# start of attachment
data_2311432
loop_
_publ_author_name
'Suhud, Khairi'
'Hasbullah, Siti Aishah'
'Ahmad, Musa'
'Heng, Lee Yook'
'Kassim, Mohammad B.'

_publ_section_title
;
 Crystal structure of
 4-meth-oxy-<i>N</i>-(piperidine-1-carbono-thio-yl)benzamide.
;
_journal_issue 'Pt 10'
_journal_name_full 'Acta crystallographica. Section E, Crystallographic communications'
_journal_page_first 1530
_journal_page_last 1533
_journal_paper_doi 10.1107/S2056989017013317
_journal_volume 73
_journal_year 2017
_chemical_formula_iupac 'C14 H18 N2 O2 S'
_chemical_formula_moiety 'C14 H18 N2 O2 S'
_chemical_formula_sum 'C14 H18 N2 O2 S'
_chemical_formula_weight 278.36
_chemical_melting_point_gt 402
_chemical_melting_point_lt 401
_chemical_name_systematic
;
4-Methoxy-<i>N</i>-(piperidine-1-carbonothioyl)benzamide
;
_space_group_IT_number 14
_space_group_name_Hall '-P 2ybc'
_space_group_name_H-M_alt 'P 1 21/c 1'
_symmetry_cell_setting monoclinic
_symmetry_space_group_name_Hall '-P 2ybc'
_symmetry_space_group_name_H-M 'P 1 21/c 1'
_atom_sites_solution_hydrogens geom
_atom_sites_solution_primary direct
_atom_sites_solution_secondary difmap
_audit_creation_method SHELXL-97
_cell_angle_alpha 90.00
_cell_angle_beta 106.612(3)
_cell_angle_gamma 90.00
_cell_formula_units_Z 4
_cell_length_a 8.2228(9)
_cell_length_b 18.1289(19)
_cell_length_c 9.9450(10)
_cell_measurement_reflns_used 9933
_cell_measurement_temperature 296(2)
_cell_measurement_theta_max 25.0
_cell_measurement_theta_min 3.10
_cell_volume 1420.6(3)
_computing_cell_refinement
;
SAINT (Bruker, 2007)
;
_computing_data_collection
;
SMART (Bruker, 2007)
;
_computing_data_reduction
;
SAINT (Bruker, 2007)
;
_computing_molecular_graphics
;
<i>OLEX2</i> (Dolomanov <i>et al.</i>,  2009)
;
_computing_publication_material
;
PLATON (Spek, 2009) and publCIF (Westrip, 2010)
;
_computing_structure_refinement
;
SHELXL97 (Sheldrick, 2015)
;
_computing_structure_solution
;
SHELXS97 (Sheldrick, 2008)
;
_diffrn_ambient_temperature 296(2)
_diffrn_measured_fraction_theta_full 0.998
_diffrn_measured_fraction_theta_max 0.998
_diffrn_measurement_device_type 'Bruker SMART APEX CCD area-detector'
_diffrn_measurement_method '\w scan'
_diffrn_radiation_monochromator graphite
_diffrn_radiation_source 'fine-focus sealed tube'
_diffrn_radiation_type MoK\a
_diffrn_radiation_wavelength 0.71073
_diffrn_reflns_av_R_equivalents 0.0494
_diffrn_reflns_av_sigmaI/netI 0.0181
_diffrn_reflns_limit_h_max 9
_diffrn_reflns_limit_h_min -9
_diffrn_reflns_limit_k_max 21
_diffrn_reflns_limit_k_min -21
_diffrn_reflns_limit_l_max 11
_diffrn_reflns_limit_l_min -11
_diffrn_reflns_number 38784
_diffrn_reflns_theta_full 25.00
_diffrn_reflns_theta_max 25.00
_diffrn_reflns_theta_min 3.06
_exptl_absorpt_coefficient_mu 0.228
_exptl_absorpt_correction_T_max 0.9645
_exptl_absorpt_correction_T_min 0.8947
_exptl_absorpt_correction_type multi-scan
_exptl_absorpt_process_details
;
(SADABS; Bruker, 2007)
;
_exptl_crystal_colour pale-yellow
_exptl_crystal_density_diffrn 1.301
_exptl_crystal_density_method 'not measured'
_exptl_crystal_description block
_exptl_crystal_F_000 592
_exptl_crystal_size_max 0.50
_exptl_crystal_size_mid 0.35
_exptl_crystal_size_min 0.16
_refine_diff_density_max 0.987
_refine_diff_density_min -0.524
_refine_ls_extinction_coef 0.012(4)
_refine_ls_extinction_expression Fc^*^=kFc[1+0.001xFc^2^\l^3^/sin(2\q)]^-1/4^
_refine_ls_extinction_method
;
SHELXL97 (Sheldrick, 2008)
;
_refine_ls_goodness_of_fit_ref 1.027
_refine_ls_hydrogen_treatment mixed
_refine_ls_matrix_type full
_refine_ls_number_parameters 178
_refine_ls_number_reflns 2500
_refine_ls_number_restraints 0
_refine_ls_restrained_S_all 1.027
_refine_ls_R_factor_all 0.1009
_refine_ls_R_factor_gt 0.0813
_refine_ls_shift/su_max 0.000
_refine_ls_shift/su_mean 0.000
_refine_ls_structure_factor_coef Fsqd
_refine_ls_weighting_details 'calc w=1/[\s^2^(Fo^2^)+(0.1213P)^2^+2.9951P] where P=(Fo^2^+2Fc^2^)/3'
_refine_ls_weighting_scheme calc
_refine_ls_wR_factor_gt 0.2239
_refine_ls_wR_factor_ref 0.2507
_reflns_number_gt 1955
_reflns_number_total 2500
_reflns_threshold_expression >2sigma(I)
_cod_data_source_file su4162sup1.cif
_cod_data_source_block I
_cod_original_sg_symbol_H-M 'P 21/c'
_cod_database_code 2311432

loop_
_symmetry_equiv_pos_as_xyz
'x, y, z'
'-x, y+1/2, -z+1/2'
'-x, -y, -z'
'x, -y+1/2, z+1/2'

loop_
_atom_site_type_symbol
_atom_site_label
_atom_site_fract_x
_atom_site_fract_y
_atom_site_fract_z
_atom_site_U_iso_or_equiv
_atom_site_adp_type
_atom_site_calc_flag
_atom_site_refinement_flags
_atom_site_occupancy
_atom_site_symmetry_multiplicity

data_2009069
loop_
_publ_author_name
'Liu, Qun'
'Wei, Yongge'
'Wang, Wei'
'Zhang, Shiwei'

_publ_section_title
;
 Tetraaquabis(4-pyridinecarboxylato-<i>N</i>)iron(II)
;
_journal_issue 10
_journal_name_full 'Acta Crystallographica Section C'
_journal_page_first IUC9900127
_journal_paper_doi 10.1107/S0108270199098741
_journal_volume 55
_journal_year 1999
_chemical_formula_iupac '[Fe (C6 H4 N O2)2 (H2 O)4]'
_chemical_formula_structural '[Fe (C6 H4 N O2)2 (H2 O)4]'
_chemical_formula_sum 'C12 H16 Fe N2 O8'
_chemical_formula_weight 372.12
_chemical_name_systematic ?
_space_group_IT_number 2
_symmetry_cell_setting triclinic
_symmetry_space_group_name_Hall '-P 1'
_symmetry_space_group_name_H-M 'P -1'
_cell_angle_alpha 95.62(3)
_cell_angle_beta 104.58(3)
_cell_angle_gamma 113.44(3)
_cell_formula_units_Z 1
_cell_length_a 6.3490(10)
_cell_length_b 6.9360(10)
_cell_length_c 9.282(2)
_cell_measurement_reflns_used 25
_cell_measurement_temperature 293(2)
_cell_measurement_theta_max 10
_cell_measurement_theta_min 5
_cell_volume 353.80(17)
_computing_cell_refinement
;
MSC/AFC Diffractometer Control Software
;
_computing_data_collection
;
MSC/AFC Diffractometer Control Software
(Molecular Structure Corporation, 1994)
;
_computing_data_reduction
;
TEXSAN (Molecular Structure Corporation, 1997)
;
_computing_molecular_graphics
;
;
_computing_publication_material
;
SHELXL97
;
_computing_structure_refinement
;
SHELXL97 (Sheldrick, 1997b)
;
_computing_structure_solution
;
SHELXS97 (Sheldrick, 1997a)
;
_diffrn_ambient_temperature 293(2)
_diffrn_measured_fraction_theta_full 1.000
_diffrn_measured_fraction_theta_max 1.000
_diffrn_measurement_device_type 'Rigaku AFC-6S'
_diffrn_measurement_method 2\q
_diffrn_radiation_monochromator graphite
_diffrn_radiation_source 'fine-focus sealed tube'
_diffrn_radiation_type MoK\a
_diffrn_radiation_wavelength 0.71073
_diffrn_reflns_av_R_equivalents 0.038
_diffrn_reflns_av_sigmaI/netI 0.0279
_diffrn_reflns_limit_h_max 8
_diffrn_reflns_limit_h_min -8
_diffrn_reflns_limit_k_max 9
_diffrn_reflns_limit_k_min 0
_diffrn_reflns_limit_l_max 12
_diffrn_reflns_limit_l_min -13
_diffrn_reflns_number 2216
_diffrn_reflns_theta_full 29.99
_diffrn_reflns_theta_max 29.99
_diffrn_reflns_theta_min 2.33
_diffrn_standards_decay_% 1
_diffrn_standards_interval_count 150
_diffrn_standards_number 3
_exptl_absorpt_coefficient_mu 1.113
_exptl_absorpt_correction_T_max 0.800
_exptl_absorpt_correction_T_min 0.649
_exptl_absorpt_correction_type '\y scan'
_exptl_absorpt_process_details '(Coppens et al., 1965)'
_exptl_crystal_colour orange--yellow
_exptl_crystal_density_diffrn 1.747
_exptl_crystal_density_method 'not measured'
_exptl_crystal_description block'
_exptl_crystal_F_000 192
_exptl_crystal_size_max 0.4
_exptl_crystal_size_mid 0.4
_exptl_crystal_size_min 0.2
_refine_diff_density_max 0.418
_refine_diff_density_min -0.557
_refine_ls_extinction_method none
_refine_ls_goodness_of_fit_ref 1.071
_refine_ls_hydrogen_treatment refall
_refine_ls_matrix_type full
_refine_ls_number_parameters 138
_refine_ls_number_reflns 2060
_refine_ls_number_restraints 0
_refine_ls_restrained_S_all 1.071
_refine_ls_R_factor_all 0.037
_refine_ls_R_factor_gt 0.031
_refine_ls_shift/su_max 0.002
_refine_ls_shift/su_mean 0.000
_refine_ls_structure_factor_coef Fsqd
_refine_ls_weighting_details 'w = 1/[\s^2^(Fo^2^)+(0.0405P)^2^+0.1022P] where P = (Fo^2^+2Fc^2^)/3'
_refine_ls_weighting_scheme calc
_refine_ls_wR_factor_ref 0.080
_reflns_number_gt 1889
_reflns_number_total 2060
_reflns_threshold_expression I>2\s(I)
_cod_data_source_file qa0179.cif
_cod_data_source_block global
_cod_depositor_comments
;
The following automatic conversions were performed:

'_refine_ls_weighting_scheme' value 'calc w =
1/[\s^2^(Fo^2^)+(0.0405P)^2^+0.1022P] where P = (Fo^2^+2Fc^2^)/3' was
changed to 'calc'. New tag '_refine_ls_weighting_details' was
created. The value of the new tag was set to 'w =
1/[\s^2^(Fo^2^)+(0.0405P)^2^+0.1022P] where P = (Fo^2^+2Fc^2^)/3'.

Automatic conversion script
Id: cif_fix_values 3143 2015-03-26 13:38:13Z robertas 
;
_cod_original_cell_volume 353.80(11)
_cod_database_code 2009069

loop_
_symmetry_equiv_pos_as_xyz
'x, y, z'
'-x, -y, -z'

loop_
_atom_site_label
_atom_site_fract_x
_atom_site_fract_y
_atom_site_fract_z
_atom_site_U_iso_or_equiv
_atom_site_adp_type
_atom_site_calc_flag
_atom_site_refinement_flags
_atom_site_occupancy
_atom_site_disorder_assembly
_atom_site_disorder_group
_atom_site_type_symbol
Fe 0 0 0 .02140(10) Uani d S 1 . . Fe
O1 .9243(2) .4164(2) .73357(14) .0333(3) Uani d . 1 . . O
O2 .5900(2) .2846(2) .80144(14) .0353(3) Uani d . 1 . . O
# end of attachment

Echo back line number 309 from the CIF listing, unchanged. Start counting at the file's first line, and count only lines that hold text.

'-x, -y, -z'